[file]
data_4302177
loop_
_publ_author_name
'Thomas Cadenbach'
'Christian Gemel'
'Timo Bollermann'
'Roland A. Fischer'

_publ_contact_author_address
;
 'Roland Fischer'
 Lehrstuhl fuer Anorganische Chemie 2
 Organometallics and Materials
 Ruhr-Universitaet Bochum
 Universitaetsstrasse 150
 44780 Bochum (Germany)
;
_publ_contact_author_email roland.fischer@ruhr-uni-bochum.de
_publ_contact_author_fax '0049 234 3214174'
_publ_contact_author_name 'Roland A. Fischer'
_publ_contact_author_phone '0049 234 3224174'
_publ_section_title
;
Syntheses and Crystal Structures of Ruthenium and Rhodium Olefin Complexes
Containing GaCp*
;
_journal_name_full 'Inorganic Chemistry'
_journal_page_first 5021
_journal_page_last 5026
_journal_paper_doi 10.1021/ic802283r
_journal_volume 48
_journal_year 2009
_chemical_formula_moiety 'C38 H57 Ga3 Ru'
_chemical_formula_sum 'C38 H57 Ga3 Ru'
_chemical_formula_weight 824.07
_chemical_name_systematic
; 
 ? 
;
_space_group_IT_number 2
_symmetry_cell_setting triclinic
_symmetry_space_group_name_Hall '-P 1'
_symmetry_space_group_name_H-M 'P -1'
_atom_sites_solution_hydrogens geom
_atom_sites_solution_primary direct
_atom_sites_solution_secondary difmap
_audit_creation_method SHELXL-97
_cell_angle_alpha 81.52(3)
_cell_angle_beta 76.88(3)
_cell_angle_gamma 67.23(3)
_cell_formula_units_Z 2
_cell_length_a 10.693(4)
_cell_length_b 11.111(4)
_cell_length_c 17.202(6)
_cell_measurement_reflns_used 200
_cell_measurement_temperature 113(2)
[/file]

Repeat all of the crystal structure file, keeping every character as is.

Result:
data_4302177
loop_
_publ_author_name
'Thomas Cadenbach'
'Christian Gemel'
'Timo Bollermann'
'Roland A. Fischer'

_publ_contact_author_address
;
 'Roland Fischer'
 Lehrstuhl fuer Anorganische Chemie 2
 Organometallics and Materials
 Ruhr-Universitaet Bochum
 Universitaetsstrasse 150
 44780 Bochum (Germany)
;
_publ_contact_author_email roland.fischer@ruhr-uni-bochum.de
_publ_contact_author_fax '0049 234 3214174'
_publ_contact_author_name 'Roland A. Fischer'
_publ_contact_author_phone '0049 234 3224174'
_publ_section_title
;
Syntheses and Crystal Structures of Ruthenium and Rhodium Olefin Complexes
Containing GaCp*
;
_journal_name_full 'Inorganic Chemistry'
_journal_page_first 5021
_journal_page_last 5026
_journal_paper_doi 10.1021/ic802283r
_journal_volume 48
_journal_year 2009
_chemical_formula_moiety 'C38 H57 Ga3 Ru'
_chemical_formula_sum 'C38 H57 Ga3 Ru'
_chemical_formula_weight 824.07
_chemical_name_systematic
; 
 ? 
;
_space_group_IT_number 2
_symmetry_cell_setting triclinic
_symmetry_space_group_name_Hall '-P 1'
_symmetry_space_group_name_H-M 'P -1'
_atom_sites_solution_hydrogens geom
_atom_sites_solution_primary direct
_atom_sites_solution_secondary difmap
_audit_creation_method SHELXL-97
_cell_angle_alpha 81.52(3)
_cell_angle_beta 76.88(3)
_cell_angle_gamma 67.23(3)
_cell_formula_units_Z 2
_cell_length_a 10.693(4)
_cell_length_b 11.111(4)
_cell_length_c 17.202(6)
_cell_measurement_reflns_used 200
_cell_measurement_temperature 113(2)